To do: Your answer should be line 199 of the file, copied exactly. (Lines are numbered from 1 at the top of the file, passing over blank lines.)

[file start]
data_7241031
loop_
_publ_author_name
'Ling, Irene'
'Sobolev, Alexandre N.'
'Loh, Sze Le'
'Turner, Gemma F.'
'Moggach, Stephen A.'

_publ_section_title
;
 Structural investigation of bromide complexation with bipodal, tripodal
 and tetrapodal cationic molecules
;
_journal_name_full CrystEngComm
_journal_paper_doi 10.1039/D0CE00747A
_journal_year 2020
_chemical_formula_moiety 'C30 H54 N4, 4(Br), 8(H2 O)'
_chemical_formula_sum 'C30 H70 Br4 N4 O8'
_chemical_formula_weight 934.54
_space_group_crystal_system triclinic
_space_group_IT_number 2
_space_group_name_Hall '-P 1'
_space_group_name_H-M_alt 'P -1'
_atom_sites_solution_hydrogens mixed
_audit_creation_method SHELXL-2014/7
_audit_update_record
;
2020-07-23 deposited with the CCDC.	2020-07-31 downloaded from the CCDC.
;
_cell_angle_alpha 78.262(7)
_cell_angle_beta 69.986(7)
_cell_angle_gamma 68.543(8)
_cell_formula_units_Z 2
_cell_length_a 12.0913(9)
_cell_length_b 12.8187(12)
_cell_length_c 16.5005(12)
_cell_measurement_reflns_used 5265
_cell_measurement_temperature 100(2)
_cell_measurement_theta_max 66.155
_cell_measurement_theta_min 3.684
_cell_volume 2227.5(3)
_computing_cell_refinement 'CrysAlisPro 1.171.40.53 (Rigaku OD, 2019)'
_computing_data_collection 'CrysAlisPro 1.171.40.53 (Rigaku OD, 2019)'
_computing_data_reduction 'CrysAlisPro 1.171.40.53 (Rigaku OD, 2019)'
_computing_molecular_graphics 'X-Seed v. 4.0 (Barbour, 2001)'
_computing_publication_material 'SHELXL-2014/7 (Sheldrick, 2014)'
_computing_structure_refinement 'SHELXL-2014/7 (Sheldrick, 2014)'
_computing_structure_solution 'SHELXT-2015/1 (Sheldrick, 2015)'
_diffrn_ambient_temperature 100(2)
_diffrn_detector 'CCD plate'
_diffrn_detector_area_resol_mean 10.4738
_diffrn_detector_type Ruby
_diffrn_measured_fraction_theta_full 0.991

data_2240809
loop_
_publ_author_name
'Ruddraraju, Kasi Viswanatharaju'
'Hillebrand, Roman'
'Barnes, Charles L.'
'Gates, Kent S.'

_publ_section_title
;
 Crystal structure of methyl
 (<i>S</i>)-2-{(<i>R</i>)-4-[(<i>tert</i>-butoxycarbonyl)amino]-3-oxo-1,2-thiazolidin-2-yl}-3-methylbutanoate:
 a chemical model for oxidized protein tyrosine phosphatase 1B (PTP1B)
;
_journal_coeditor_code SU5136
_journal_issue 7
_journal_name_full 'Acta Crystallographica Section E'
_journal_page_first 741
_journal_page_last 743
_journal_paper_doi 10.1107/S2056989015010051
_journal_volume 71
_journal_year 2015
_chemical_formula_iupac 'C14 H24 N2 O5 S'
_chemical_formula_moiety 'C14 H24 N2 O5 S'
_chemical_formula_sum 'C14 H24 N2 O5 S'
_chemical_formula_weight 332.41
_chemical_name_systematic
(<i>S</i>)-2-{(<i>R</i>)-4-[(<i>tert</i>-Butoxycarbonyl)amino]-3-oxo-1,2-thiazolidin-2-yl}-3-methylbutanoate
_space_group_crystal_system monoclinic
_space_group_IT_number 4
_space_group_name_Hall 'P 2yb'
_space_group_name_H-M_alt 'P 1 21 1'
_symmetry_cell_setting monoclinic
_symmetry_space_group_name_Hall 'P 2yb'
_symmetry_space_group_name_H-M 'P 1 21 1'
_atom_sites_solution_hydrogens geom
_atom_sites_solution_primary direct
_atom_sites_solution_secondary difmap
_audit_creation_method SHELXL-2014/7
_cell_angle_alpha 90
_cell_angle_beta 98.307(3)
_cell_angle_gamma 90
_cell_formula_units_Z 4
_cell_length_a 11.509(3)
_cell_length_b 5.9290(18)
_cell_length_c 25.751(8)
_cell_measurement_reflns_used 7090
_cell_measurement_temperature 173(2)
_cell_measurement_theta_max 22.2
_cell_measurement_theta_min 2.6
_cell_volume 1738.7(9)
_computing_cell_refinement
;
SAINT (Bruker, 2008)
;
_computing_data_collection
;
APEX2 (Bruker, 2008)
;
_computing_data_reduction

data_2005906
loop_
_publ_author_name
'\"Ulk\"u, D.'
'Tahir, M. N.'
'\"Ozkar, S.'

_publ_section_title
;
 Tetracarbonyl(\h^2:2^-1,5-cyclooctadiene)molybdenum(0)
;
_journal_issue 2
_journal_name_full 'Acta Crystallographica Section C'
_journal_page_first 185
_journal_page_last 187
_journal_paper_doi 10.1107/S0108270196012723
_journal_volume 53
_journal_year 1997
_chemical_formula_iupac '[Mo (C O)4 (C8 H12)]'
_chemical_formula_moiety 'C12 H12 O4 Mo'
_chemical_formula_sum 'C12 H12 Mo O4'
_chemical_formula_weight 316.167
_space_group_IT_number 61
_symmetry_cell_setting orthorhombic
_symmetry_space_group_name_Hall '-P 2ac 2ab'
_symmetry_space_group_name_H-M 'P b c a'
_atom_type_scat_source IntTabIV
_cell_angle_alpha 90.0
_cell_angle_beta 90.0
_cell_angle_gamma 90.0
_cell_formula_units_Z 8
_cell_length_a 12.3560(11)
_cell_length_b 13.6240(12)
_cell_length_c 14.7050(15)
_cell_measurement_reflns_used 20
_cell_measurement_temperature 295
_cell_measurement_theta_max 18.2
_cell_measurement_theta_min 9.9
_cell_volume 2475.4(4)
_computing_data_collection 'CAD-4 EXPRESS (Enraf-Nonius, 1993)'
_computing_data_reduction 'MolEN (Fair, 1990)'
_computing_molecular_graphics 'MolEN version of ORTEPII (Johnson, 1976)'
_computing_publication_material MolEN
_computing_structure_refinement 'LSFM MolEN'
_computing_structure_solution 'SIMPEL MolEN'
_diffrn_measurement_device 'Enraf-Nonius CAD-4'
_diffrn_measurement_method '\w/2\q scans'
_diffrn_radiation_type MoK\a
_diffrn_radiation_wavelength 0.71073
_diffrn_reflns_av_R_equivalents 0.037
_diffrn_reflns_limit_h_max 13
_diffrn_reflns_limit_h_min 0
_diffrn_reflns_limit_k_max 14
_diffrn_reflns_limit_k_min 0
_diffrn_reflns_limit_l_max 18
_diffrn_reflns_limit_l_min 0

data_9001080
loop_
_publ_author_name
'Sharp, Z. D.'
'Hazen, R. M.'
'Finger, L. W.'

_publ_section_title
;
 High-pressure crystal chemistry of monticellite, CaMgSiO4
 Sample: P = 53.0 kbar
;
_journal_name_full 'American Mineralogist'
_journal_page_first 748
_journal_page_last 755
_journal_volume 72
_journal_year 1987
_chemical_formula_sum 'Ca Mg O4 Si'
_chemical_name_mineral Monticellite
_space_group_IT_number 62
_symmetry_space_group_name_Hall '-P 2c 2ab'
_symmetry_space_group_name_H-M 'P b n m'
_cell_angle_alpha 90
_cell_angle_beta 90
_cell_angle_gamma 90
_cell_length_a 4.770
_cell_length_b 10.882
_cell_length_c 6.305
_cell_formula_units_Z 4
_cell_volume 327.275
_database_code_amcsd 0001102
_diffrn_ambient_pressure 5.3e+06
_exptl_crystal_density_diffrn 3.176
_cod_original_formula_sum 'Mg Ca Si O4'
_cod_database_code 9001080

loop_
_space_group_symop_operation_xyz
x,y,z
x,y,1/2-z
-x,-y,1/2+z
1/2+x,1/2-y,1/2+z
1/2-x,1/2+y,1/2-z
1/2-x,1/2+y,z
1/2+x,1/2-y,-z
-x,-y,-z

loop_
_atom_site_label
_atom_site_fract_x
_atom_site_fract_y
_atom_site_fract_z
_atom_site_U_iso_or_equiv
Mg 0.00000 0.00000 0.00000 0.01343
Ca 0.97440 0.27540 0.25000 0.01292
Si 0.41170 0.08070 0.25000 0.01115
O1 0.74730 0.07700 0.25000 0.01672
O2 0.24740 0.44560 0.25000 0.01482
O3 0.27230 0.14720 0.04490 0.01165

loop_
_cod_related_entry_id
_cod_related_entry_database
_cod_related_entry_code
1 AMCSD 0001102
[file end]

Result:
_exptl_crystal_density_diffrn 3.176